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Blessing Growers

01/26/2018 07:00AM ● Published by Robert Frey

Gallery: 2017 Sugarcane Harvest Review [11 Images] Click any image to expand.

2017 Sugarcane Harvest Review

By Stuart Gauthier, County Agent, St. Martin Parish  |  Photos by Ron Olivier

With about one-third of the sugarcane crop still left to harvest (at time of press) the 2017 sugarcane crop has the potential to go down as the largest in Louisiana history. A rare blend of high tonnage and high sugar are blessing growers with yields that may surpass the previous record 2012 season that went down in Louisiana Ag record books by averaging 37 tons per acre and producing a total of 8,412 pounds of sugar per acre.

How do growers account for this good fortune?  What alignment of the moon, stars and planets came together to produce this mega crop? It all started with a dry 2016 harvest that didn’t rut fields and sparred stubble from being damaged.  A mild winter with just enough cold weather to knock back brown rust and cane flies allowed the crop to get off to a good start.  For the most part, timely spring rains didn’t interfere with fertilizer and herbicide applications. Even though moisture was plentiful through most of the growing season the cane seemed to tiller well and stalks grew heavy. Sugarcane borer levels were relatively low and the cane crop narrowly avoided hurricanes that veered into Texas and Florida that would have likely flattened fields and yields.

When the mill started grinding around September 20, growers were impressed by the early production figures coming from older stubble that initially produced both good tonnage and sugar.  This was in stark contrast to the previous year’s crop in 2016 that had a pleasing record sugar level of 246 pounds but a disappointing low tonnage figure in the 31.5-ton per acre range.

In St. Martin Parish, the relatively dry harvest conditions and erect cane have allowed growers to harvest more of the crop with traditional whole stalk harvestors.  It is a belief among some growers that whole stalk harvest costs are cheaper than combine expenses.  This approach has made solider harvestors and transloaders a relatively common site during the 2017 harvest season.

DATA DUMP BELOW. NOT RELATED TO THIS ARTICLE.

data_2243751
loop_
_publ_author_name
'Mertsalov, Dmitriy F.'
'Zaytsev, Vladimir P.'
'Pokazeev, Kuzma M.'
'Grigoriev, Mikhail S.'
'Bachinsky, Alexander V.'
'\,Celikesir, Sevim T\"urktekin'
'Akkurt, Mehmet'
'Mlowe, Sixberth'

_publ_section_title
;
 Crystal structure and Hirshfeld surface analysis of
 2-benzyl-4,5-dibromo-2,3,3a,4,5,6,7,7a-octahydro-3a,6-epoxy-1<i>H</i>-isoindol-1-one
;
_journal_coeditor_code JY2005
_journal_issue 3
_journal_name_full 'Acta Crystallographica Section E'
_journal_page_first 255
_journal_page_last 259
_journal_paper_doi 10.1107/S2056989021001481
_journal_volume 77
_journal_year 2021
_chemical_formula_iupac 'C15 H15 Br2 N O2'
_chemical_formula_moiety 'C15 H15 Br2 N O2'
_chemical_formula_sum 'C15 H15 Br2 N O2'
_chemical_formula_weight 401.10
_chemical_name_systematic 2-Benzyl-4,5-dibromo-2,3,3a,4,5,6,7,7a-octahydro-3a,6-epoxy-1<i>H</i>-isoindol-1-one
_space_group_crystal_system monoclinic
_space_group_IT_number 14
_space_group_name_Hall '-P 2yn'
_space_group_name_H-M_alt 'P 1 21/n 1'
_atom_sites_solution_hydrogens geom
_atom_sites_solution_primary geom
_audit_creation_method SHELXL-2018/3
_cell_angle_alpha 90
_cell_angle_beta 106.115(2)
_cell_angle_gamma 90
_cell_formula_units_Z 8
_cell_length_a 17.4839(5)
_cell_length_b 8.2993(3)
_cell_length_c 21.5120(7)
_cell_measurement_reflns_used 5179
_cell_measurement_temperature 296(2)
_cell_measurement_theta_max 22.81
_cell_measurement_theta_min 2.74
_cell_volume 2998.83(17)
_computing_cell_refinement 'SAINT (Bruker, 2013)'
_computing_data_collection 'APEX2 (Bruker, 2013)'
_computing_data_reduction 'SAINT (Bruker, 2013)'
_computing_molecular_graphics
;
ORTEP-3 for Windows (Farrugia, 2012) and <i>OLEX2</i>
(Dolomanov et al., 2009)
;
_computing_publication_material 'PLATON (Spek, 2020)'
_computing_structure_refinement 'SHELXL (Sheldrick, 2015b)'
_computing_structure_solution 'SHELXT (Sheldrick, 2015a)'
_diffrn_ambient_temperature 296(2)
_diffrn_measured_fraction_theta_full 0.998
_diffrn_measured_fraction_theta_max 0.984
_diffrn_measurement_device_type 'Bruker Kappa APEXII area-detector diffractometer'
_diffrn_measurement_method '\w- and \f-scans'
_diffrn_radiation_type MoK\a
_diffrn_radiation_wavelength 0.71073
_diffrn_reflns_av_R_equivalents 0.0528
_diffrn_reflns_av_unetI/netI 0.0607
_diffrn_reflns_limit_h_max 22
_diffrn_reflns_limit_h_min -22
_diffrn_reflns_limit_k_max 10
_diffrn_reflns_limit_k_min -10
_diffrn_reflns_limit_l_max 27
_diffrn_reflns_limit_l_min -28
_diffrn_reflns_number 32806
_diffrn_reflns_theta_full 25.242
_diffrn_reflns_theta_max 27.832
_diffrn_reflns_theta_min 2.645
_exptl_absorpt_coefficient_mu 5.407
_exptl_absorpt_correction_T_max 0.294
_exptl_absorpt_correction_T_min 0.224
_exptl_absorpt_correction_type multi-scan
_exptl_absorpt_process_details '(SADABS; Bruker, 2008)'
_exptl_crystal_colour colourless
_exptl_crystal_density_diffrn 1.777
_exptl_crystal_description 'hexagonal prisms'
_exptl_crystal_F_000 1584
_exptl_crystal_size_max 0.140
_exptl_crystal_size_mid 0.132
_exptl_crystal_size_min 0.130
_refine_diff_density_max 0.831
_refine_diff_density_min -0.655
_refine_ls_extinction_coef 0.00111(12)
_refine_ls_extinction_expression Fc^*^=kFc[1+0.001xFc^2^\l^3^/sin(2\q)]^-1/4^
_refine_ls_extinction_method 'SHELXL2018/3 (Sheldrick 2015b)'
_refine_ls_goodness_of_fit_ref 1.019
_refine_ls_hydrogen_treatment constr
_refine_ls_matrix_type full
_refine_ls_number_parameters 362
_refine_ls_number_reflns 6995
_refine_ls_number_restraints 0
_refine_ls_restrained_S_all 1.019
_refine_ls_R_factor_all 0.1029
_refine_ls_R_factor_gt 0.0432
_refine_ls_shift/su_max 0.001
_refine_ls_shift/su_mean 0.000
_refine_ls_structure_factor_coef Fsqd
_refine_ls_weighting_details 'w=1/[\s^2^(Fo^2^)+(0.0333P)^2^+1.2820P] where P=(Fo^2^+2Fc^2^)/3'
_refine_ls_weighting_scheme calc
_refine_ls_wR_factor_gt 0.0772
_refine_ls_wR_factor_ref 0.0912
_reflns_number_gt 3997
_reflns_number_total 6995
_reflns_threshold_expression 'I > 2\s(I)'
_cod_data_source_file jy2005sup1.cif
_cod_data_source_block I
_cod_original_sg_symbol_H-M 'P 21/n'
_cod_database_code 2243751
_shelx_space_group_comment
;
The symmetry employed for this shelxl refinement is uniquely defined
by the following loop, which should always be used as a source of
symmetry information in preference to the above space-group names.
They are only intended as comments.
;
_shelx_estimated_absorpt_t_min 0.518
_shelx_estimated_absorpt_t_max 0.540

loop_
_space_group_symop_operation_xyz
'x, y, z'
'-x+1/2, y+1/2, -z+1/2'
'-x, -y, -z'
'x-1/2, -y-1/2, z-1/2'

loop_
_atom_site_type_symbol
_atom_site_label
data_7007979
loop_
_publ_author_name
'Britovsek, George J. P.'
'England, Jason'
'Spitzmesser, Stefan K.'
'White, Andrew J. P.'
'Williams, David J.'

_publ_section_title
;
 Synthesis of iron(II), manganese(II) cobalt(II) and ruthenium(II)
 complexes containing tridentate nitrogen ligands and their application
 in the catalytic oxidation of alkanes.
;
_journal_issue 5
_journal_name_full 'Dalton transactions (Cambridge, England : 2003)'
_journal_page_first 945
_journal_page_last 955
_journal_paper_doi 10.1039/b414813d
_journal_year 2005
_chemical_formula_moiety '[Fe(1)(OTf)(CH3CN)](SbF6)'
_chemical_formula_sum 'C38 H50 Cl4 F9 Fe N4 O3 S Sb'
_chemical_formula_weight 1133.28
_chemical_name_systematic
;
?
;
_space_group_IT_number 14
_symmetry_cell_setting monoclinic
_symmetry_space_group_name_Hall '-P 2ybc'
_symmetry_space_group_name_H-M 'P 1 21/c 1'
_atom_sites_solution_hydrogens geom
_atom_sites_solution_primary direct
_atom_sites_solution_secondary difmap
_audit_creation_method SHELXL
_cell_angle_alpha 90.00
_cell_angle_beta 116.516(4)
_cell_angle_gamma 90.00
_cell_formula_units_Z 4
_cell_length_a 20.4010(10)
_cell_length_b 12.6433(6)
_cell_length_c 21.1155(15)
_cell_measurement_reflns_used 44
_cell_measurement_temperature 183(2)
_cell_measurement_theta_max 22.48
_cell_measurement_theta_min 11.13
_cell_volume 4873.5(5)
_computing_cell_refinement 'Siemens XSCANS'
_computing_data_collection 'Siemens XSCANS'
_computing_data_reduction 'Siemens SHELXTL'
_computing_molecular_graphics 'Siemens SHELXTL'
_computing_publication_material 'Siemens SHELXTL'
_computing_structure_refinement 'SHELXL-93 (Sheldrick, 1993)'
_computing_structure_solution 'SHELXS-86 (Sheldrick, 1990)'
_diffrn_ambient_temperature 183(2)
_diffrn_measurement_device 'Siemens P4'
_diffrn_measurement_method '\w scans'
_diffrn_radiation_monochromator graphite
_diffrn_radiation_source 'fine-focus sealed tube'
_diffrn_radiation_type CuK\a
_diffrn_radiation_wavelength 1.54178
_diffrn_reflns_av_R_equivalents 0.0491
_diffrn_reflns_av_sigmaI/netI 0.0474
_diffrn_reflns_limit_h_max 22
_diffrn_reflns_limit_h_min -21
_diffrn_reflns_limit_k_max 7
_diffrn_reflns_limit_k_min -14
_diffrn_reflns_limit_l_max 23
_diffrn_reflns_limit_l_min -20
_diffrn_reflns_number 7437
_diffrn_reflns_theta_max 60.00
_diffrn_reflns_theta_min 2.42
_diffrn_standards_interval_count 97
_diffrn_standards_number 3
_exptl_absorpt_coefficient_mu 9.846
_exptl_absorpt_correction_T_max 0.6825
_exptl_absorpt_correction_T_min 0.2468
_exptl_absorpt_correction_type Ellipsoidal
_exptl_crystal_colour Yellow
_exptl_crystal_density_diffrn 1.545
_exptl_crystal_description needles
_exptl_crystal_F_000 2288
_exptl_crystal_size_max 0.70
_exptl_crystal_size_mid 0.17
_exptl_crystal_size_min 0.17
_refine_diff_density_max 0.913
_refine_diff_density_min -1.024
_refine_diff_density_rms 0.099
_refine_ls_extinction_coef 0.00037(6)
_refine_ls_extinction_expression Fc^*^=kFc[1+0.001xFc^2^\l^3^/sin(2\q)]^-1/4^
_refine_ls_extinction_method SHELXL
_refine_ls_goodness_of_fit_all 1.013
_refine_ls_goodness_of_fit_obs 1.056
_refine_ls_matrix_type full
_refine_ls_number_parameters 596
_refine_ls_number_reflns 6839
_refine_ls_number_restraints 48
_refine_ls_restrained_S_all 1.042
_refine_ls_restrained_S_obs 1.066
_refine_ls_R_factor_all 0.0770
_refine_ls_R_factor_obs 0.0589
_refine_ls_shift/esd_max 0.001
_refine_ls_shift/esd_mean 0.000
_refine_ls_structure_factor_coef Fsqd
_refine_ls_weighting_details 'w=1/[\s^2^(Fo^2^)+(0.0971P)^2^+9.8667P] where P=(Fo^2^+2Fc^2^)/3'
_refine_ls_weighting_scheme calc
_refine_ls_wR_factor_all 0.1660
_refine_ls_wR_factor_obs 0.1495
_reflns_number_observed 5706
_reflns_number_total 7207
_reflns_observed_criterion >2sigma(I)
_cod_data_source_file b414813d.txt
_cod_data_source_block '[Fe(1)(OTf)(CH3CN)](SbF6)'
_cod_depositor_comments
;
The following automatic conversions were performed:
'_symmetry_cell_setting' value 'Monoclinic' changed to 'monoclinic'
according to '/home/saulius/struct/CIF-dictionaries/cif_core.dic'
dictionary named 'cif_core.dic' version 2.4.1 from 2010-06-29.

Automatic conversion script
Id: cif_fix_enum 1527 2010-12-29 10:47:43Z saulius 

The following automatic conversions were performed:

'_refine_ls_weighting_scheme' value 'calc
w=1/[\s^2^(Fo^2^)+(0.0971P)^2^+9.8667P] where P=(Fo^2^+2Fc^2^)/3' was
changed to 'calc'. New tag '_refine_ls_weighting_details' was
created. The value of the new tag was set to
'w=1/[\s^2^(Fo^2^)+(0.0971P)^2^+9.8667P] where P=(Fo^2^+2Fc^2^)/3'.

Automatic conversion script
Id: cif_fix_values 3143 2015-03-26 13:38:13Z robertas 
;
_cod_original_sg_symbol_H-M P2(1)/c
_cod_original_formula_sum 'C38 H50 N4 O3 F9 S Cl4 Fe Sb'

Another trend in St. Martin Parish in 2017 is the growth of cane acreage harvested by a mill harvest group.  Some producers feel that the charges for the custom harvest of their crop is at or below their cost. Letting the mill take care of harvest drastically reduces labor and liability issues.  Some of these arrangements have the grower’s crop taken out in 1/3 increments, which allows the farmer ample time to fix headlands and plow out stubble during idle periods.    
All cane varieties seem to be performing well this harvest season.  However, L-01-299 continues to be the star player.  299 is a team member that may not set plant cane record yields, but down the stretch stubble yields into 3, 4 and in some cases 5 or more years don’t disappoint.  It is rare to find a variety able to perform at such a high level for such a long period of time on both light and heavy ground.  One fear is that growers will repeat the missteps from the 1990s made with LCP 85-384 – a similarly successful variety.  During its 10-year run, record yields on old stubble had growers planting and keeping 384 on up to 85 percent of planted acres.  Unfortunately, when disease resistance to brown rust started breaking down in 384 many growers struggled to replant their acreage in alternative varieties.  The success of 299 at this point appears to have it on track to account for over half of the acres in St. Martin Parish.

So, as growers head down the home stretch, farmers pray that south Louisiana continues to avoid a heavy freezes that might derail efforts to get this crop into the record books.  Mills seem to be on pace to close in January.  With some operators expecting to grind cane into the mid to latter part of the cruelest month.  A price in the 26-cent range per pound of sugar is comparable to last year, but the higher yields seemed destined to make sugar the most profitable agricultural crop in our area.  The economic potential of sugarcane will continue to attract new growers that are struggling with grain crops to the north and west to find a home in the sugar industry.

Snow In The Sugarcane

Louisiana recently received several inches of snow and freezing temperatures. Depending on your location some received more snow and colder temperatures than others. Normally, the combination of snow and freezing temperatures is not good for the cane. The key factor is how long the cane was frozen. If sugarcane stays frozen too long and the temperatures go up the next few days, there is a chance of the stalk busting. When this occurs it is almost impossible to make sugar.  Several areas received 4” to 6” of snow. In the areas where the snow was plentiful  the sugarcane was flattened. This will make the harvesting very difficult. The experts are going into the fields to assess the damage. Mother nature has a mind of her own.

In Print 2017 Sugarcane Harvest Review
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